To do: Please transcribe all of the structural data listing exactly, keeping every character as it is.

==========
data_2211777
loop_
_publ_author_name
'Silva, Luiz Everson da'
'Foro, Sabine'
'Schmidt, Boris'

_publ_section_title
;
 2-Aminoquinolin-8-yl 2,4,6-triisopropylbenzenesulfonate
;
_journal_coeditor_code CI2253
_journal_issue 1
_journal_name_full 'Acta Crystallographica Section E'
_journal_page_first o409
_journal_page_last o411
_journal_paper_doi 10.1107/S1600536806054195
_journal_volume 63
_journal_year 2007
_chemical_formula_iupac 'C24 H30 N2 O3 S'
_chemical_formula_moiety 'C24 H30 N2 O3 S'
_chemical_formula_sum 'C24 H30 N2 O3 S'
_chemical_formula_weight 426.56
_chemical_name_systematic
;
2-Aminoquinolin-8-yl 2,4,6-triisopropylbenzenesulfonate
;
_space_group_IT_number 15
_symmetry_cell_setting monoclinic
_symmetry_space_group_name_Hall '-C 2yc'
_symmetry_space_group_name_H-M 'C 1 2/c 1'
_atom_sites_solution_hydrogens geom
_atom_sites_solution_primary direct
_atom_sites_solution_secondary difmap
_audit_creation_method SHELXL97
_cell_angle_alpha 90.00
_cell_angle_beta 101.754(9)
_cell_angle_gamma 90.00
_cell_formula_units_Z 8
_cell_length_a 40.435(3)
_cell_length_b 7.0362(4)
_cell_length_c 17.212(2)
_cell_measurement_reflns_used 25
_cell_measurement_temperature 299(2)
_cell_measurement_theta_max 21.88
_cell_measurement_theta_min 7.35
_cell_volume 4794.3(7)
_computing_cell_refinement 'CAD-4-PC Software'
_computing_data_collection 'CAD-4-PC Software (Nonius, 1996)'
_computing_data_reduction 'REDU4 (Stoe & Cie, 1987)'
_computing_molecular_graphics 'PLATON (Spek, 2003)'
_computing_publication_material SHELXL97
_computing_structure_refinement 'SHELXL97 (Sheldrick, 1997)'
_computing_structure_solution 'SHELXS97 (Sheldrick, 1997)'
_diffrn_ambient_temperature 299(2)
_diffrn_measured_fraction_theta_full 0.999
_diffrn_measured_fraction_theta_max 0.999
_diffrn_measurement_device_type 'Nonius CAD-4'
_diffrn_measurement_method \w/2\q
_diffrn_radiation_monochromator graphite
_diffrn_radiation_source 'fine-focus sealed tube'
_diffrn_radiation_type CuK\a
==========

data_2211777
loop_
_publ_author_name
'Silva, Luiz Everson da'
'Foro, Sabine'
'Schmidt, Boris'

_publ_section_title
;
 2-Aminoquinolin-8-yl 2,4,6-triisopropylbenzenesulfonate
;
_journal_coeditor_code CI2253
_journal_issue 1
_journal_name_full 'Acta Crystallographica Section E'
_journal_page_first o409
_journal_page_last o411
_journal_paper_doi 10.1107/S1600536806054195
_journal_volume 63
_journal_year 2007
_chemical_formula_iupac 'C24 H30 N2 O3 S'
_chemical_formula_moiety 'C24 H30 N2 O3 S'
_chemical_formula_sum 'C24 H30 N2 O3 S'
_chemical_formula_weight 426.56
_chemical_name_systematic
;
2-Aminoquinolin-8-yl 2,4,6-triisopropylbenzenesulfonate
;
_space_group_IT_number 15
_symmetry_cell_setting monoclinic
_symmetry_space_group_name_Hall '-C 2yc'
_symmetry_space_group_name_H-M 'C 1 2/c 1'
_atom_sites_solution_hydrogens geom
_atom_sites_solution_primary direct
_atom_sites_solution_secondary difmap
_audit_creation_method SHELXL97
_cell_angle_alpha 90.00
_cell_angle_beta 101.754(9)
_cell_angle_gamma 90.00
_cell_formula_units_Z 8
_cell_length_a 40.435(3)
_cell_length_b 7.0362(4)
_cell_length_c 17.212(2)
_cell_measurement_reflns_used 25
_cell_measurement_temperature 299(2)
_cell_measurement_theta_max 21.88
_cell_measurement_theta_min 7.35
_cell_volume 4794.3(7)
_computing_cell_refinement 'CAD-4-PC Software'
_computing_data_collection 'CAD-4-PC Software (Nonius, 1996)'
_computing_data_reduction 'REDU4 (Stoe & Cie, 1987)'
_computing_molecular_graphics 'PLATON (Spek, 2003)'
_computing_publication_material SHELXL97
_computing_structure_refinement 'SHELXL97 (Sheldrick, 1997)'
_computing_structure_solution 'SHELXS97 (Sheldrick, 1997)'
_diffrn_ambient_temperature 299(2)
_diffrn_measured_fraction_theta_full 0.999
_diffrn_measured_fraction_theta_max 0.999
_diffrn_measurement_device_type 'Nonius CAD-4'
_diffrn_measurement_method \w/2\q
_diffrn_radiation_monochromator graphite
_diffrn_radiation_source 'fine-focus sealed tube'
_diffrn_radiation_type CuK\a